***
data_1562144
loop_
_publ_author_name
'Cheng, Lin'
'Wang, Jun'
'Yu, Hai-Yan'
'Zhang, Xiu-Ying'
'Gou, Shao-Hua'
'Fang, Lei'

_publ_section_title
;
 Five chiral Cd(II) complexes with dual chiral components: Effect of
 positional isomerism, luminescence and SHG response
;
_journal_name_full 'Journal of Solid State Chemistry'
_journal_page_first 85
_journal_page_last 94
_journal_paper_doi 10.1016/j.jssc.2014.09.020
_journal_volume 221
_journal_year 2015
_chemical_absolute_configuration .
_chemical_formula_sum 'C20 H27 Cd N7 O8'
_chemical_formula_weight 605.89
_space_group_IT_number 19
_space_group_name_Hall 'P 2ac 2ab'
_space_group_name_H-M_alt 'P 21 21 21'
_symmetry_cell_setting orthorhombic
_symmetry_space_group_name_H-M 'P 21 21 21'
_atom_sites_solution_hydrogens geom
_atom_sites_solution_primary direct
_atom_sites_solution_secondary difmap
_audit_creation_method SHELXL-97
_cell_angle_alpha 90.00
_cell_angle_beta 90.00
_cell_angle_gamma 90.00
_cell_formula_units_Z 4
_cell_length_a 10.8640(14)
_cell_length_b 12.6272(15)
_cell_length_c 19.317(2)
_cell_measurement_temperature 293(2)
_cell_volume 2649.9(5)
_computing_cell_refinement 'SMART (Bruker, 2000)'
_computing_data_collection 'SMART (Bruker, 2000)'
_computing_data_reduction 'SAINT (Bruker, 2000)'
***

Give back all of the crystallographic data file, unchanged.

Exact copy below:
data_1562144
loop_
_publ_author_name
'Cheng, Lin'
'Wang, Jun'
'Yu, Hai-Yan'
'Zhang, Xiu-Ying'
'Gou, Shao-Hua'
'Fang, Lei'

_publ_section_title
;
 Five chiral Cd(II) complexes with dual chiral components: Effect of
 positional isomerism, luminescence and SHG response
;
_journal_name_full 'Journal of Solid State Chemistry'
_journal_page_first 85
_journal_page_last 94
_journal_paper_doi 10.1016/j.jssc.2014.09.020
_journal_volume 221
_journal_year 2015
_chemical_absolute_configuration .
_chemical_formula_sum 'C20 H27 Cd N7 O8'
_chemical_formula_weight 605.89
_space_group_IT_number 19
_space_group_name_Hall 'P 2ac 2ab'
_space_group_name_H-M_alt 'P 21 21 21'
_symmetry_cell_setting orthorhombic
_symmetry_space_group_name_H-M 'P 21 21 21'
_atom_sites_solution_hydrogens geom
_atom_sites_solution_primary direct
_atom_sites_solution_secondary difmap
_audit_creation_method SHELXL-97
_cell_angle_alpha 90.00
_cell_angle_beta 90.00
_cell_angle_gamma 90.00
_cell_formula_units_Z 4
_cell_length_a 10.8640(14)
_cell_length_b 12.6272(15)
_cell_length_c 19.317(2)
_cell_measurement_temperature 293(2)
_cell_volume 2649.9(5)
_computing_cell_refinement 'SMART (Bruker, 2000)'
_computing_data_collection 'SMART (Bruker, 2000)'
_computing_data_reduction 'SAINT (Bruker, 2000)'